With governments and organisations worldwide beginning to make commitments on climate change, Stockport-based renewable energy specialists, KAST Energy, explain in the first of a series of articles what Net Zero means and how businesses and individuals can achieve it.
The Net Zero target refers to reducing overall greenhouse gas emissions to zero, principally CO2. The UK Climate Change Act sets out a target of 2050 for achieving net zero emissions of greenhouse gases overall.
When the IPCC published its Report on 1.5°C in October 2018, the governments of the UK asked the Committee on Climate Change (CCC), to provide advice and clarity on how the UK and Devolved Administrations’ long-term targets for decarbonisation could be achieved.
Decarbonisation will require action at all levels. Success will involve educating and empowering consumers, as well as policy support to speed up the integration of low carbon technologies across all sectors, for a lower carbon future.
For the UK to hit its 2050 target, 2000 homes will need to become carbon neutral each day.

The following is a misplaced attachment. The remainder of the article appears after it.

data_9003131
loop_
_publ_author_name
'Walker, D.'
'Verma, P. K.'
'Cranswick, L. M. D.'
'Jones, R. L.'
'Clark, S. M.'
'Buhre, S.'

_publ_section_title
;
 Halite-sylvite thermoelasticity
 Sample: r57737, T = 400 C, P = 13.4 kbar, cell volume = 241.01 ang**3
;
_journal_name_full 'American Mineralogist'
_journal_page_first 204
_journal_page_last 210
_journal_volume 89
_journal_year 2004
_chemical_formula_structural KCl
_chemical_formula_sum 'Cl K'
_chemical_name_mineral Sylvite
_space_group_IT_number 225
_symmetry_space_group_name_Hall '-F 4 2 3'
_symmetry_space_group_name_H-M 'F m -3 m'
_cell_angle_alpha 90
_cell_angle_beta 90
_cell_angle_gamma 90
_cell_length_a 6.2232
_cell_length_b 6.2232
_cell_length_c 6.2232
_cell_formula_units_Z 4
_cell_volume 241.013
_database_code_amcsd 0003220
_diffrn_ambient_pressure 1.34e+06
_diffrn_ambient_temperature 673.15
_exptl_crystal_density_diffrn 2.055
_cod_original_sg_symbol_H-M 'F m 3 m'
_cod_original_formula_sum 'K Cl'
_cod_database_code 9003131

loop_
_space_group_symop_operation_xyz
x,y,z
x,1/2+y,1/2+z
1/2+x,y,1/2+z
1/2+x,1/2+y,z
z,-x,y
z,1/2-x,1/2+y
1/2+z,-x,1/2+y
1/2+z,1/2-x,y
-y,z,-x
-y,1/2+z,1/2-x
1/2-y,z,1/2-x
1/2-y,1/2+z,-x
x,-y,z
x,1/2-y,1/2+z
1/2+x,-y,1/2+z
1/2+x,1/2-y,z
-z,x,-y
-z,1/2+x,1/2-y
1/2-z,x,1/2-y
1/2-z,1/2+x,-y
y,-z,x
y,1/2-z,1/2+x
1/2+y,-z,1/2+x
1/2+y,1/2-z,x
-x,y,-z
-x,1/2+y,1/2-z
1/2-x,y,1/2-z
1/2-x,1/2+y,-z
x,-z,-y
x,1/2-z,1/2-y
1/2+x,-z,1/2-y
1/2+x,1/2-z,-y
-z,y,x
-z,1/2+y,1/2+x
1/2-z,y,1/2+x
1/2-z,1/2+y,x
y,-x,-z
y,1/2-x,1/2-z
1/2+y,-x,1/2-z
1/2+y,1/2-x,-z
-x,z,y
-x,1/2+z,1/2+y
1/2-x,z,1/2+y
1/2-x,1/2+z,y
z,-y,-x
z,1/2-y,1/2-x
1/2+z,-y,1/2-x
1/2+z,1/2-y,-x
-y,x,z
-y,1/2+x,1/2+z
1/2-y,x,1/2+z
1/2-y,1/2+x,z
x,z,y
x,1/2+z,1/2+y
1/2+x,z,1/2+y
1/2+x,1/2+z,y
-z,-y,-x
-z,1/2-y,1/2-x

In many areas of the economy, technologies exist that can reduce carbon emissions down to zero. Electricity can be generated using renewable sources, such as solar and wind, and nuclear generation. Transportation systems that run on electricity or hydrogen, well-insulated homes and industrial activities based on electricity rather than gas can all help to eliminate emissions.
However, for other industries, such as aviation, the technological options are limited. in agriculture, it is thought that emissions will be dramatically reduced but not to zero. Therefore, some emissions will likely remain; to offset these, an equivalent amount of CO2 will need to be removed out of the atmosphere – negative emissions – thus, the phrase becomes ‘net zero’ for the UK (the term ‘carbon neutrality’ is also used).
With the UK committed to become net zero by 2050, KAST will issue a series of articles over the coming weeks outlining the pathway for both industry and consumers to reach net zero.